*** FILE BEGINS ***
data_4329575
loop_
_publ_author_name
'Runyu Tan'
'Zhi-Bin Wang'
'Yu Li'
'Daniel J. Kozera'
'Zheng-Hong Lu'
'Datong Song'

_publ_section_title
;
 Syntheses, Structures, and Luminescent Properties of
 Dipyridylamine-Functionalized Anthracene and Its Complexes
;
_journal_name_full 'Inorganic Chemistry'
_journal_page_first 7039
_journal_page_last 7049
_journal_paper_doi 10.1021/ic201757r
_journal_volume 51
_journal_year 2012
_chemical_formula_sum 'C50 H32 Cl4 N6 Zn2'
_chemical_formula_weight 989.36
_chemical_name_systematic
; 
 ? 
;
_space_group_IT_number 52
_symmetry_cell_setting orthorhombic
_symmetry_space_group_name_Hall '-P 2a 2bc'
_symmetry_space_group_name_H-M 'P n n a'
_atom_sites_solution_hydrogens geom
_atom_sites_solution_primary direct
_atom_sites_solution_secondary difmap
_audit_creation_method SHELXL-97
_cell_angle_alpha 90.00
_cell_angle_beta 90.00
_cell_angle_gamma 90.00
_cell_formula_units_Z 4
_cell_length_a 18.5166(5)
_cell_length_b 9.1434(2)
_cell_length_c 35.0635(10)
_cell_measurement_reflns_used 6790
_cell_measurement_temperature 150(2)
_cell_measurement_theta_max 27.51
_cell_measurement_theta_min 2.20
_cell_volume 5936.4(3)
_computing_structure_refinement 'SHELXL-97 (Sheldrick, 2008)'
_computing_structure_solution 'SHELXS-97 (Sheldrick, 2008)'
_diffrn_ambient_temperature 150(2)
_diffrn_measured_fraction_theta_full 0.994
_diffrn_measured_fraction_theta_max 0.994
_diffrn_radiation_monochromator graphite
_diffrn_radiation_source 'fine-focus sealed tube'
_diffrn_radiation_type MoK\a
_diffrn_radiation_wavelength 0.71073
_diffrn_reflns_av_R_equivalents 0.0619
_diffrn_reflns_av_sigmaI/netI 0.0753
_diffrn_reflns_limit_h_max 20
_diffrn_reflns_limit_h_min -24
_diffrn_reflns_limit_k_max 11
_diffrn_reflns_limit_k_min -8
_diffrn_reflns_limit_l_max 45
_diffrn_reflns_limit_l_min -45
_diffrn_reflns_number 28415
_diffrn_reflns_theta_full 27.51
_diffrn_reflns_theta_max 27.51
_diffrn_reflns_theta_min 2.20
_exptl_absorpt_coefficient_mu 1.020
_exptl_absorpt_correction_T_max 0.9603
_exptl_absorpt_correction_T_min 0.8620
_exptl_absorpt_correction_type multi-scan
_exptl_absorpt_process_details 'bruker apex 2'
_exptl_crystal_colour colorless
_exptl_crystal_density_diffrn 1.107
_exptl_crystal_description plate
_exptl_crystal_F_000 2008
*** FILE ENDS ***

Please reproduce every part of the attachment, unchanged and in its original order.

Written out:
data_4329575
loop_
_publ_author_name
'Runyu Tan'
'Zhi-Bin Wang'
'Yu Li'
'Daniel J. Kozera'
'Zheng-Hong Lu'
'Datong Song'

_publ_section_title
;
 Syntheses, Structures, and Luminescent Properties of
 Dipyridylamine-Functionalized Anthracene and Its Complexes
;
_journal_name_full 'Inorganic Chemistry'
_journal_page_first 7039
_journal_page_last 7049
_journal_paper_doi 10.1021/ic201757r
_journal_volume 51
_journal_year 2012
_chemical_formula_sum 'C50 H32 Cl4 N6 Zn2'
_chemical_formula_weight 989.36
_chemical_name_systematic
; 
 ? 
;
_space_group_IT_number 52
_symmetry_cell_setting orthorhombic
_symmetry_space_group_name_Hall '-P 2a 2bc'
_symmetry_space_group_name_H-M 'P n n a'
_atom_sites_solution_hydrogens geom
_atom_sites_solution_primary direct
_atom_sites_solution_secondary difmap
_audit_creation_method SHELXL-97
_cell_angle_alpha 90.00
_cell_angle_beta 90.00
_cell_angle_gamma 90.00
_cell_formula_units_Z 4
_cell_length_a 18.5166(5)
_cell_length_b 9.1434(2)
_cell_length_c 35.0635(10)
_cell_measurement_reflns_used 6790
_cell_measurement_temperature 150(2)
_cell_measurement_theta_max 27.51
_cell_measurement_theta_min 2.20
_cell_volume 5936.4(3)
_computing_structure_refinement 'SHELXL-97 (Sheldrick, 2008)'
_computing_structure_solution 'SHELXS-97 (Sheldrick, 2008)'
_diffrn_ambient_temperature 150(2)
_diffrn_measured_fraction_theta_full 0.994
_diffrn_measured_fraction_theta_max 0.994
_diffrn_radiation_monochromator graphite
_diffrn_radiation_source 'fine-focus sealed tube'
_diffrn_radiation_type MoK\a
_diffrn_radiation_wavelength 0.71073
_diffrn_reflns_av_R_equivalents 0.0619
_diffrn_reflns_av_sigmaI/netI 0.0753
_diffrn_reflns_limit_h_max 20
_diffrn_reflns_limit_h_min -24
_diffrn_reflns_limit_k_max 11
_diffrn_reflns_limit_k_min -8
_diffrn_reflns_limit_l_max 45
_diffrn_reflns_limit_l_min -45
_diffrn_reflns_number 28415
_diffrn_reflns_theta_full 27.51
_diffrn_reflns_theta_max 27.51
_diffrn_reflns_theta_min 2.20
_exptl_absorpt_coefficient_mu 1.020
_exptl_absorpt_correction_T_max 0.9603
_exptl_absorpt_correction_T_min 0.8620
_exptl_absorpt_correction_type multi-scan
_exptl_absorpt_process_details 'bruker apex 2'
_exptl_crystal_colour colorless
_exptl_crystal_density_diffrn 1.107
_exptl_crystal_description plate
_exptl_crystal_F_000 2008